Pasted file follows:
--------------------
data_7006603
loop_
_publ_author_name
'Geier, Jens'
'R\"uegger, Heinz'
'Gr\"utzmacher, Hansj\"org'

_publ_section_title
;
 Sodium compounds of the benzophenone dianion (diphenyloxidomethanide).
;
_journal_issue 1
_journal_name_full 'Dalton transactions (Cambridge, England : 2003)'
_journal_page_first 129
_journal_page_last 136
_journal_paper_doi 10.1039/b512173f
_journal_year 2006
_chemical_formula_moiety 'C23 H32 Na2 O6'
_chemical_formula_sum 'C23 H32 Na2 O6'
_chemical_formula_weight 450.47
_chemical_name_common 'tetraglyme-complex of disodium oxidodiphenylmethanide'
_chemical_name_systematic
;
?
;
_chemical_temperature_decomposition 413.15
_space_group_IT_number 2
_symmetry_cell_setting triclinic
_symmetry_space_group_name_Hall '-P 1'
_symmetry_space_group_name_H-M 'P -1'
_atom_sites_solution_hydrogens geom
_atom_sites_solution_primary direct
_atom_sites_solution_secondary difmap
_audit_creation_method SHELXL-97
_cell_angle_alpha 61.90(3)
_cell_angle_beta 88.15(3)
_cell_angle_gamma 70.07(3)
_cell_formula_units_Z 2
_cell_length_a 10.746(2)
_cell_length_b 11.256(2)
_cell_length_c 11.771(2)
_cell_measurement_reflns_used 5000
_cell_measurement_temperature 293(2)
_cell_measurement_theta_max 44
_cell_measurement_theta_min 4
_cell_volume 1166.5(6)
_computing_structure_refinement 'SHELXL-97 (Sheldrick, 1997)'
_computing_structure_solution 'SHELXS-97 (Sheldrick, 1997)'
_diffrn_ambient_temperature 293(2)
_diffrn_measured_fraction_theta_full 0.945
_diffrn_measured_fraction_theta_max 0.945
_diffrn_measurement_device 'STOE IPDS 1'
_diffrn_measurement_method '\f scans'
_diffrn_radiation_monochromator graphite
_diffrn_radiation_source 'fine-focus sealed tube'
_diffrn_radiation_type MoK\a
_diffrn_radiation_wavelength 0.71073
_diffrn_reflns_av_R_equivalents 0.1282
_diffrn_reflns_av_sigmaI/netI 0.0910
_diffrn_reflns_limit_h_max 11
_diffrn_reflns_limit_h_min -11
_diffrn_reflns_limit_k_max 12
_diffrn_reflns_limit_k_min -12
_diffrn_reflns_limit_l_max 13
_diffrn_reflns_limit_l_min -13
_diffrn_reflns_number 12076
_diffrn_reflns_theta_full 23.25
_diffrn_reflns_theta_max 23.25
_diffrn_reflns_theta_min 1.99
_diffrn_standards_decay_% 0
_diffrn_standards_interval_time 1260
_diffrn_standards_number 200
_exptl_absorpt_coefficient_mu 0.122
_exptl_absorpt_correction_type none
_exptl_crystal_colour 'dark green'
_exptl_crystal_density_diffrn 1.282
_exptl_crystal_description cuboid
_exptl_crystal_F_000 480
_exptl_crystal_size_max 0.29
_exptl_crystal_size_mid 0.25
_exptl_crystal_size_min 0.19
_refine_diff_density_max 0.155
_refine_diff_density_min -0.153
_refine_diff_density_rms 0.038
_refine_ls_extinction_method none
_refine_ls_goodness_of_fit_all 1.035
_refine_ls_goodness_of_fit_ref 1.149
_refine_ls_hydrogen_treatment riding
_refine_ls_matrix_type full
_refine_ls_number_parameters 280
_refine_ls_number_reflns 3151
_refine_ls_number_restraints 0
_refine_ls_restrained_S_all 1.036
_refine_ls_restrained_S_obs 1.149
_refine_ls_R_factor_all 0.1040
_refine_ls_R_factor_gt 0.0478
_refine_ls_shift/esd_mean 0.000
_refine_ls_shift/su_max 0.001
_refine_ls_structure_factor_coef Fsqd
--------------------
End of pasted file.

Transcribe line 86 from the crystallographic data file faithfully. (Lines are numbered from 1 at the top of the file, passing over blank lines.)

_refine_ls_goodness_of_fit_ref 1.149